I knew the call was coming. We had planned it that way, my agent, Rubin Pfeffer, and I. I’d decided it was time to get an informed answer about the marketability of the memoir I’ve been working on for the last couple of years. So I’d asked him to read what I had and give me his best judgment. Was it something he thought he could ever place?
It had been at least a year-and-a-half since he had seen any of it. The first time he saw it, those eighteen months ago, it had been entirely in verse, and he’d been impressed. No guarantees, of course, about being able to sell such an oddity, but when I’d said I thought our only hope would be small presses, he disagreed. He would start with the big boys, the places where I publish my children’s books, though the market I’m aiming at with the memoir is definitely not children.
When a long-time children’s writer turns to writing for an adult audience, she doesn’t start at ground zero. She starts at about ten points below ground zero. There is that much prejudice in the world of adult publishing against those whose careers have focused on writing for children. But Rubin was with me, nonetheless. And I went home from that early conversation heartened.
I also went home and after a few more months of work shifted my direction. (Without consultation, I might add.) I retained some of the verse, but I began writing more of the memoir in prose, which allowed me to reach more deeply, to fill in gaps. I wrote and rethought and wrote and rethought, loving the challenge of the work every step of the way. I paused from time to time to write something else, something small that could be marketed, but mostly my days have been filled with the memoir. It has been hard, good work.
I began this project for myself. That’s what I told myself and others. “This is what I need to write just now,” I said. “If it can be published one day, that’s great. If it can’t I will have it for myself and for my family.” And I learned an enormous amount through this writing.
After many months of work, I approached a halfway point of this mostly for-myself project. About a third more remains to be written and about a third of what I had in front of me still needs deep revisions. But I decided it was time to ask the question of the one person I was confident could answer it, the one person I knew would answer it both honestly and gently. Can this be marketed, or I am truly writing only for myself and my family?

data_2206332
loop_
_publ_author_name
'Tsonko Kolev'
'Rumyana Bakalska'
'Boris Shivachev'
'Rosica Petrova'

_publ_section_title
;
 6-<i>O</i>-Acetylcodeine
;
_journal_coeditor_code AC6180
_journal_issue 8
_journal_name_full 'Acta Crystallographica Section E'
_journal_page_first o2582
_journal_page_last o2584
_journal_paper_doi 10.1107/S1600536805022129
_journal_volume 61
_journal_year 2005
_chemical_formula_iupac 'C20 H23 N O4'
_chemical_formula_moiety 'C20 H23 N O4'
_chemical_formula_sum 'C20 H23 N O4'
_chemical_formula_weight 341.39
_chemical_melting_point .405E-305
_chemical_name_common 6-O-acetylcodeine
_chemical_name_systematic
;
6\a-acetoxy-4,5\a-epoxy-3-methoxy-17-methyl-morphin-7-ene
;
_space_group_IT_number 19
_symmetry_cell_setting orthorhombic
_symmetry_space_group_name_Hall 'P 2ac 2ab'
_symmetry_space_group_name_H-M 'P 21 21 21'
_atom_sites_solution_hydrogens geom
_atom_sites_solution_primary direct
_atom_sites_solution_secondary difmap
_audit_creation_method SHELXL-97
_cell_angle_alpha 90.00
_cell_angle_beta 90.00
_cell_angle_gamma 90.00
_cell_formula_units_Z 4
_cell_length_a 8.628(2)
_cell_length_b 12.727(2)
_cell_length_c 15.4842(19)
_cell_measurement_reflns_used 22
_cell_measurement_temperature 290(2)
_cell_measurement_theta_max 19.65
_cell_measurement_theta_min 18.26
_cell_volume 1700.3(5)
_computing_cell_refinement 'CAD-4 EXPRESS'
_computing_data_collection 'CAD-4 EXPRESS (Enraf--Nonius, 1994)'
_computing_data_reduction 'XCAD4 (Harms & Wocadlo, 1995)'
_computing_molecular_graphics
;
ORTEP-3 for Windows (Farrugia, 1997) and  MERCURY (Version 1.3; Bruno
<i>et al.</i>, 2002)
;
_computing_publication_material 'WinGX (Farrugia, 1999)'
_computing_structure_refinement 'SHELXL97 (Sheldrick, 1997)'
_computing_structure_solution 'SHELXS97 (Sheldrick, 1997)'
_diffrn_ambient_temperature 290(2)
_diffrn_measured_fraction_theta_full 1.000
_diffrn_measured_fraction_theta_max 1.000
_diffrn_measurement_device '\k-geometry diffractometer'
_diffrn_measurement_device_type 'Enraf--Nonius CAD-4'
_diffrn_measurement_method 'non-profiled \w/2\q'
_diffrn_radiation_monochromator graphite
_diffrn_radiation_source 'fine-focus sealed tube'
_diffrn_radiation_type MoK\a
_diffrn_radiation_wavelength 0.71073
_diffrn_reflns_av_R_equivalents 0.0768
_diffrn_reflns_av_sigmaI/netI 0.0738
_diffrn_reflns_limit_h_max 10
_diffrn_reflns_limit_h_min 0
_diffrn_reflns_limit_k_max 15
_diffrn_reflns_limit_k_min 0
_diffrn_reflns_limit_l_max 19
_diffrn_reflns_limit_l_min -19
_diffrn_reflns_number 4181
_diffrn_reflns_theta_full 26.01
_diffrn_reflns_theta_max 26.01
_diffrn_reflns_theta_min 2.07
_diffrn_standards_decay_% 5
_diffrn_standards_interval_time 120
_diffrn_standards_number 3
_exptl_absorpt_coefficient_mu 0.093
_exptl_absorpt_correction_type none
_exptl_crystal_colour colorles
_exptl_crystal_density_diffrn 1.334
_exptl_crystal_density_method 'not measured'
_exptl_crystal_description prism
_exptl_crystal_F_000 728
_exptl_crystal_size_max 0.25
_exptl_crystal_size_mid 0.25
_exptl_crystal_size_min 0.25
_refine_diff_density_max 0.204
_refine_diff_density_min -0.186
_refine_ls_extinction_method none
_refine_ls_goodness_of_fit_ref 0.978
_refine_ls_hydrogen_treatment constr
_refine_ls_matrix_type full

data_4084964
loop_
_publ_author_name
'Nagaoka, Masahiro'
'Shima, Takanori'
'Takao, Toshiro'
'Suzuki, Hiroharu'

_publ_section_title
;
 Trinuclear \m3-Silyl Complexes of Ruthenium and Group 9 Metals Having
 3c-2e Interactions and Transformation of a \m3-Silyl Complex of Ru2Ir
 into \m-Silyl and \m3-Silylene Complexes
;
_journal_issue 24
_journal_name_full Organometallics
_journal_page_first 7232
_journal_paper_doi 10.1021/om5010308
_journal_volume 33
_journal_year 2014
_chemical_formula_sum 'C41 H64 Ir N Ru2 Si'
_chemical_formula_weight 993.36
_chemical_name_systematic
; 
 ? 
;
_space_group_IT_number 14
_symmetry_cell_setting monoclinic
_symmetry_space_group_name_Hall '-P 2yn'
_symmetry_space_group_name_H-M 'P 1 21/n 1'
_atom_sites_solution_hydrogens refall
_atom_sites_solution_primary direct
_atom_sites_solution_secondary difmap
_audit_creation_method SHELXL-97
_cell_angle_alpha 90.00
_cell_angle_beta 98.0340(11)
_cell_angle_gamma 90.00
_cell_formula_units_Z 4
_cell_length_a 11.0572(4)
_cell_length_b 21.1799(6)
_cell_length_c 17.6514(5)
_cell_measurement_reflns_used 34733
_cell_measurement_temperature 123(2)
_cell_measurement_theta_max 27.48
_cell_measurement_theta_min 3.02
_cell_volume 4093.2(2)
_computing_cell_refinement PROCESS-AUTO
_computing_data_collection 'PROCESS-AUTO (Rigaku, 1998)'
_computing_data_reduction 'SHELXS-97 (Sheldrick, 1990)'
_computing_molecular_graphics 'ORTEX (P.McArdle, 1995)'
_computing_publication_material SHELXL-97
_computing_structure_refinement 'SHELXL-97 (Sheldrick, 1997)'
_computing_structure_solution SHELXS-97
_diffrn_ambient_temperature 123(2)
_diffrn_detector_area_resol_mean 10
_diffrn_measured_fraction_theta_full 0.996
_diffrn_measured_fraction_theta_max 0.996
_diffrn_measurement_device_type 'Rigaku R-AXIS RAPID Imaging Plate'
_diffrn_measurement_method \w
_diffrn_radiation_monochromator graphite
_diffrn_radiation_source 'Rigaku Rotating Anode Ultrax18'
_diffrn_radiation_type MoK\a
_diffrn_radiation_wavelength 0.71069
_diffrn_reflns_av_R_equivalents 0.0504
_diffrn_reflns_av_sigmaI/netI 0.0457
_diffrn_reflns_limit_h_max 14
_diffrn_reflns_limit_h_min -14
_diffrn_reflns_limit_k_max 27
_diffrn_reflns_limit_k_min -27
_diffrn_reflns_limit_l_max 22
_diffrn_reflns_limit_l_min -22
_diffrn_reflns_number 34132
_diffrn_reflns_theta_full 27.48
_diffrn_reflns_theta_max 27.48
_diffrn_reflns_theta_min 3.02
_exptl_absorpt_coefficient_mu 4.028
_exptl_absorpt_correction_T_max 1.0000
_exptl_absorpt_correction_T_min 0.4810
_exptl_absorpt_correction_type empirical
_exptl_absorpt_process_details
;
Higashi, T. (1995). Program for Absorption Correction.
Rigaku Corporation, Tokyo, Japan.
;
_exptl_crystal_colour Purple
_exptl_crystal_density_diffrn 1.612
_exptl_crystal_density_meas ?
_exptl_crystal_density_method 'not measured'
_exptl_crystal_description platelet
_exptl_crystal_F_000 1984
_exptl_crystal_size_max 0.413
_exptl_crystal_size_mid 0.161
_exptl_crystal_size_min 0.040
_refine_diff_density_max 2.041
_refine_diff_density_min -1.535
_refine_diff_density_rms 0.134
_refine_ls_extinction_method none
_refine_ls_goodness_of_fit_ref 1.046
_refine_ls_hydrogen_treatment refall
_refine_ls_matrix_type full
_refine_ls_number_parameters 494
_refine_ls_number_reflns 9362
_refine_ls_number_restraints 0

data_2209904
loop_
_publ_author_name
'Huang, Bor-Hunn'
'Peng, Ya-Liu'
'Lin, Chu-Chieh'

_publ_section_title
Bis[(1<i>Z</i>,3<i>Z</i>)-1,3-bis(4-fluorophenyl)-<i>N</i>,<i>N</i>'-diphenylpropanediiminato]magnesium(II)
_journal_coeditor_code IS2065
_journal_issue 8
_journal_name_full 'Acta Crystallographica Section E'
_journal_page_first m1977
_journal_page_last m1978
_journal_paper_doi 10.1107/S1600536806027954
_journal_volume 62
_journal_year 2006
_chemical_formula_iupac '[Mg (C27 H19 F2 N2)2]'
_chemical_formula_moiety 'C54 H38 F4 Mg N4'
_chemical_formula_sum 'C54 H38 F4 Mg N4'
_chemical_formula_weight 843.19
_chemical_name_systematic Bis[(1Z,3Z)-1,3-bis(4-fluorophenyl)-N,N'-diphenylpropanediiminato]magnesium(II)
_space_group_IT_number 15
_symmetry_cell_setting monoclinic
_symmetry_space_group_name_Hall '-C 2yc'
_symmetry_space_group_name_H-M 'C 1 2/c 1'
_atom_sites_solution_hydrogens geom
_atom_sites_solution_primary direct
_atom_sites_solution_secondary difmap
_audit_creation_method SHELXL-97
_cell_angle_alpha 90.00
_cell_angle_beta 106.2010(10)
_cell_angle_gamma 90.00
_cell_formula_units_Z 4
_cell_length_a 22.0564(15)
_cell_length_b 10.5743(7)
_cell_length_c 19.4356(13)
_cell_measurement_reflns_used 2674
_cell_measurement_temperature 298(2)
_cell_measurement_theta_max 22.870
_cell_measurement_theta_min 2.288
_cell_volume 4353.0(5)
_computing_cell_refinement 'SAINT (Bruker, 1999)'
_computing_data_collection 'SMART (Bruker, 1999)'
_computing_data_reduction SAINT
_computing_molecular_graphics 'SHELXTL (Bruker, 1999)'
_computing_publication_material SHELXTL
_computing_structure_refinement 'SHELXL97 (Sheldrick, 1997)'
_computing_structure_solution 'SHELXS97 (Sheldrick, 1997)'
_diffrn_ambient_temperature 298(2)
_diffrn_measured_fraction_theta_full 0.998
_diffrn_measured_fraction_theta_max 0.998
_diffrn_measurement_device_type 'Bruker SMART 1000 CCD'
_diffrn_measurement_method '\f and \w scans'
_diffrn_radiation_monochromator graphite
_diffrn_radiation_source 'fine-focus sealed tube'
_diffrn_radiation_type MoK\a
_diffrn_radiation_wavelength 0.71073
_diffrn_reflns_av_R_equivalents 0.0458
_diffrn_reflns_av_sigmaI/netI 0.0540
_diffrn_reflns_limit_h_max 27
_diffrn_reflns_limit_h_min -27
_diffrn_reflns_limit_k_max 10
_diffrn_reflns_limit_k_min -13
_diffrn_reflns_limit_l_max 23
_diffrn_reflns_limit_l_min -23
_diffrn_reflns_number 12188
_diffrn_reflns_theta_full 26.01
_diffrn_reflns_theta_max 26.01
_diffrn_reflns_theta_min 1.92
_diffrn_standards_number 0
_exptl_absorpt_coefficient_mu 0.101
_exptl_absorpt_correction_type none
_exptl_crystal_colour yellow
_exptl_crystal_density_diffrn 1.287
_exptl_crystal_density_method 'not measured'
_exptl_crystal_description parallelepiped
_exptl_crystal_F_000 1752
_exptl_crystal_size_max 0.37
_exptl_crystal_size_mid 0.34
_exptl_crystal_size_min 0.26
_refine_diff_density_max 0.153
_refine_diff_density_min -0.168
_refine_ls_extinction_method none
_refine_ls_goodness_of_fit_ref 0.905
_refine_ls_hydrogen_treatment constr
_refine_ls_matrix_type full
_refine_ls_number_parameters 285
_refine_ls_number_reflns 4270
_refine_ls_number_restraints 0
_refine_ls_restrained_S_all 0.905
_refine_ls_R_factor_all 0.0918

As I said at the beginning, Rubin called. And you already know what his answer was, because it was in the title to this piece. “No.” He said all the right things, of course, all the nice things about how well written it was, about how rich the life was it represented. But the manuscript didn’t have, he said, enough of a hook. And besides that, it was out of its time. Some of the content of my life that would have been attention-grabbing twenty years ago, even ten years ago (clergy wife who discovers herself to be a lesbian, for instance) would be old news by 2019 when this might reach an audience.
I listened and knew what I didn’t want to know . . . he was right.
Every writer needs someone in her life who is so objective, so knowledgeable, so kindly right.
So what do I do? I’d said all along I was writing the memoir for myself. Right? But for all the times I’d said that, losing the thought of any potential market felt like letting the air out of a balloon. All the air. With a rude sound.
I went to bed that night, still feeling as though I had stepped off a cliff. I was the one who had asked, after all. I could have just kept on going, kept on doing what I was doing. I woke up in the morning, still with no ground beneath my feet.
But all the while I’d been feeling discouraged, I’d been feeling something else, too. Possibilities. Lots and lots of possibilities. And gradually the possibilities began to sort themselves out.
While I lay in bed in the morning sorting, sorting, two ideas rose with the sun. The first one: I can return to the memoir. I’ll select the childhood material that would work for a young audience. I’ll write that part for the audience I already know, the one that knows me. And I have reason to hope what I produce will be marketable.
Second, I will take the later material, return to the primarily verse form that once distinguished the manuscript, find a single clear hook—living into loss, I think—and a closely defined audience—other seniors like myself, other old ladies like myself—and try again to produce a marketable manuscript.
Not just well written. Not just richly conceived. But a manuscript that has enough to offer those who are strangers to me and my work that a publisher might even want to take a chance on it.
What do you do when the answer is “No”? You listen.
And then you try another way.